Home and justice affairs involve executive activities that may infringe in citizens rights. Therefore they must act in accordance with the European Human Rights Charter and EU and national laws, therefore they must be controlled by the judicial system, especially by the European Court of Justice. Since Britain does not want any ECJ involvement, that cooperation can only be very limited. Data protection is another point where EU law is involved. Even if Britain shares these laws, the scrutiny of the ECJ cannot be excluded.

Cherry-picking the nice and pretty EU-programs

Erasmus is a very popular program supporting European students to study in other EU countries. There are important programs for scientific cooperation in many fields of research and development. These programs were devised to promote an ever closer union in Europe. They were not open to non-members. International scientific and university cooperation is nonetheless very important, because science is global. Britain is a great nation in scientific research, many German and other EU citizens do research in the United Kingdom, many companies also develop innovations in Britain.

In the future this may be more limited. In an unfriendly,sometimes even xenophobic climate EU citizens may leave the UK, however the EU should do everything to keep cooperation with the UK intact. But this will not be the case where the EU is subsidizing programs for EU citizens. A country that explicitly does not want to be part of the ever closer union it would be strange if it wants to cherry-pick those programs only for its own benefit.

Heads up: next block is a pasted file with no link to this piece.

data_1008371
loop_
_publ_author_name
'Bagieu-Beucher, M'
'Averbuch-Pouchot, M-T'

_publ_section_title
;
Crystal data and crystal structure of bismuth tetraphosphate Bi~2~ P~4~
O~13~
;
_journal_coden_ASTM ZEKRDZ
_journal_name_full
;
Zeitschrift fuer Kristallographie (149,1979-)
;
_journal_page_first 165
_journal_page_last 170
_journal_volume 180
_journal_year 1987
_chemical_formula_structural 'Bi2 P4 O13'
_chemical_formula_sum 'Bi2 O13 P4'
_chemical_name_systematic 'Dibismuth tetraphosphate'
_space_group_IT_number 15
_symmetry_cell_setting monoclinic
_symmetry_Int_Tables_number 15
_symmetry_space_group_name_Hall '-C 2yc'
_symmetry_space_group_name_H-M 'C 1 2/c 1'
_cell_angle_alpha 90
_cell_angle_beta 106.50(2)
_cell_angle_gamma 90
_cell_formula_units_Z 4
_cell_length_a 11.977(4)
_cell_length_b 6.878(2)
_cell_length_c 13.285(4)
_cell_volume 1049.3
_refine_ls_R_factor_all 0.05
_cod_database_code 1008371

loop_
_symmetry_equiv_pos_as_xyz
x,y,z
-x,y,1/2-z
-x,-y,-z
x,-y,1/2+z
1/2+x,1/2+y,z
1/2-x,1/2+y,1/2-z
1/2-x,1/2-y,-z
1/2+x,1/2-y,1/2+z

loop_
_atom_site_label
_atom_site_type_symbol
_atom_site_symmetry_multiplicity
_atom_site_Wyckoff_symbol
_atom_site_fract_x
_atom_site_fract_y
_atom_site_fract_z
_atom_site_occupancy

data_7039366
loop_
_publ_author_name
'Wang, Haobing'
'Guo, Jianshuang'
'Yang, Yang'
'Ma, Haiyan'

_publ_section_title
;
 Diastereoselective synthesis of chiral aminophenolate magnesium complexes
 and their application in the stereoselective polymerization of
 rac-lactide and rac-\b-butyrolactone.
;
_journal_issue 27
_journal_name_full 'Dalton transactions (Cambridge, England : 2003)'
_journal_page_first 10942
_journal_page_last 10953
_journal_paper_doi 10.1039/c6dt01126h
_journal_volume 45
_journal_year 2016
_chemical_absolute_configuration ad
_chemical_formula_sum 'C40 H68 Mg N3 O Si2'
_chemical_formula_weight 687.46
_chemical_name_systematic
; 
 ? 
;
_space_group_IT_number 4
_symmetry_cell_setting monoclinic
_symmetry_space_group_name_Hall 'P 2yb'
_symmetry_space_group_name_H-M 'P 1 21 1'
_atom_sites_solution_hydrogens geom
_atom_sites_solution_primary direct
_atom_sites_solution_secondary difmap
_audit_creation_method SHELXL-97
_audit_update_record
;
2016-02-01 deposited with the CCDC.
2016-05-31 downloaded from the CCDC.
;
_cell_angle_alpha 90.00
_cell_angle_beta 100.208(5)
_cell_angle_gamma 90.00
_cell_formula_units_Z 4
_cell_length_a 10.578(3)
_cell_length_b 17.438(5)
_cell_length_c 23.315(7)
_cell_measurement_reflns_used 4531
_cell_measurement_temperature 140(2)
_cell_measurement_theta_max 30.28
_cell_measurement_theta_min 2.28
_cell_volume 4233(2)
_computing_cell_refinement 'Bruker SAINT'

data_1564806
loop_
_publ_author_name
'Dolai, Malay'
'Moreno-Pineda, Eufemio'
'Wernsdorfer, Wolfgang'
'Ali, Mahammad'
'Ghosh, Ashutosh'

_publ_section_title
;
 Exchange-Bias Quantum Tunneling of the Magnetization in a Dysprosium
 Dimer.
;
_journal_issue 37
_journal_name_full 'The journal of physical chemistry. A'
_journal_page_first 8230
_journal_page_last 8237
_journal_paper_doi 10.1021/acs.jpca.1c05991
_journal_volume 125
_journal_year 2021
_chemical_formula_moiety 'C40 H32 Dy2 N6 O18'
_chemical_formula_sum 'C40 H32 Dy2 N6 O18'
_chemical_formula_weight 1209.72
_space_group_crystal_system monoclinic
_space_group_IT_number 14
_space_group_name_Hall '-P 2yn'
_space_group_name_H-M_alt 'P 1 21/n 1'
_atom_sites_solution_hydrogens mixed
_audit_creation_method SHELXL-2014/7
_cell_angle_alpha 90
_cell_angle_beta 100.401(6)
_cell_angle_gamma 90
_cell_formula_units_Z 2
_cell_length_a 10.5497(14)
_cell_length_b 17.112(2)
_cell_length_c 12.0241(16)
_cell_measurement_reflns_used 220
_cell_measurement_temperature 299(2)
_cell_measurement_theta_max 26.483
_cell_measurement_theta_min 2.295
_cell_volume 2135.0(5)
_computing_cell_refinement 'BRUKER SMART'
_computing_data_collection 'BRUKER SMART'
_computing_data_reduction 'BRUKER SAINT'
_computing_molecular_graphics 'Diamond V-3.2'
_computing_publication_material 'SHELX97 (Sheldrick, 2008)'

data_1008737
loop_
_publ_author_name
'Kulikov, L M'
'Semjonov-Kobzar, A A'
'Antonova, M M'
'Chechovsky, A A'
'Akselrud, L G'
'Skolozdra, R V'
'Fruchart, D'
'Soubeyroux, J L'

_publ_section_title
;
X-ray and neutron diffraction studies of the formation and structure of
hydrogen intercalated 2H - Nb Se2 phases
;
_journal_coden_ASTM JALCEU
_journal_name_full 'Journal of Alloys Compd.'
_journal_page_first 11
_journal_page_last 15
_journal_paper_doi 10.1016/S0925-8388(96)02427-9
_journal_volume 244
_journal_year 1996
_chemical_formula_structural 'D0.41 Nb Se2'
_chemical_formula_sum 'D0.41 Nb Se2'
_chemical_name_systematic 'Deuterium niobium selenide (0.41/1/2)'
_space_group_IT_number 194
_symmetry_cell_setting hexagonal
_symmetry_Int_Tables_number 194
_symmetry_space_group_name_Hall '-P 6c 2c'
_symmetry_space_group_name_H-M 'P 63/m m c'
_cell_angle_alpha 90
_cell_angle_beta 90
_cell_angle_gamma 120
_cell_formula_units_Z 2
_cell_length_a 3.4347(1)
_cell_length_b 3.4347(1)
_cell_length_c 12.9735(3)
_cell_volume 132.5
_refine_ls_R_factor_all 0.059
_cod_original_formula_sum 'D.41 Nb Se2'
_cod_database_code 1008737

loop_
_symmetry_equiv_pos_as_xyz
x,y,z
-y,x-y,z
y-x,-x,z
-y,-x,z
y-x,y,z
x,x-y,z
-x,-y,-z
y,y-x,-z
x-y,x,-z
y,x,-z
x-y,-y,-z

Interesting enough: Theresa May did not even mention Euratom, an important part of the European Union, founded together with the other institutions to further atomic energy. Euratom has an important role in controlling nuclear fuel cycles in Europe. There had been warnings in the UK that leaving Euratom could damage the position of Britain in the nuclear economy. While nuclear energy in Germany andsome other countries is soon to be phased aout, Britain still believes in this energy – so leaving Euratom could hit the UK more than others.

A tone of trust

As the Prime Minister said, a tone of trust is the cornerstone of any relationship. A Brexit campaign full of lies and slender, the childish tactics and the incompetence of the negotiators, the insolent tone coming from the Foreign Secretary, the incredible tone coming from the Home Office, and the unclear and up to now unreliable position of the British government did not build up any trust.

The starting point on the EU side was one of good will and trust into British pragmatism and sense of fairness. We were sad of Britain leaving. The good will has been gambled away, the trust damaged.

It is not too late to rebuild trust – but it will cost an effort. There are individuals in the British government who will certainly not be able nor willing to rebuild trust. Some sat in front of the Prime Minister during her speech, some may have spoilt her speech until it was as unhelpful as it became. Theresa May must decide if she will go on with that team. That will be the proof if she is in power or just in office.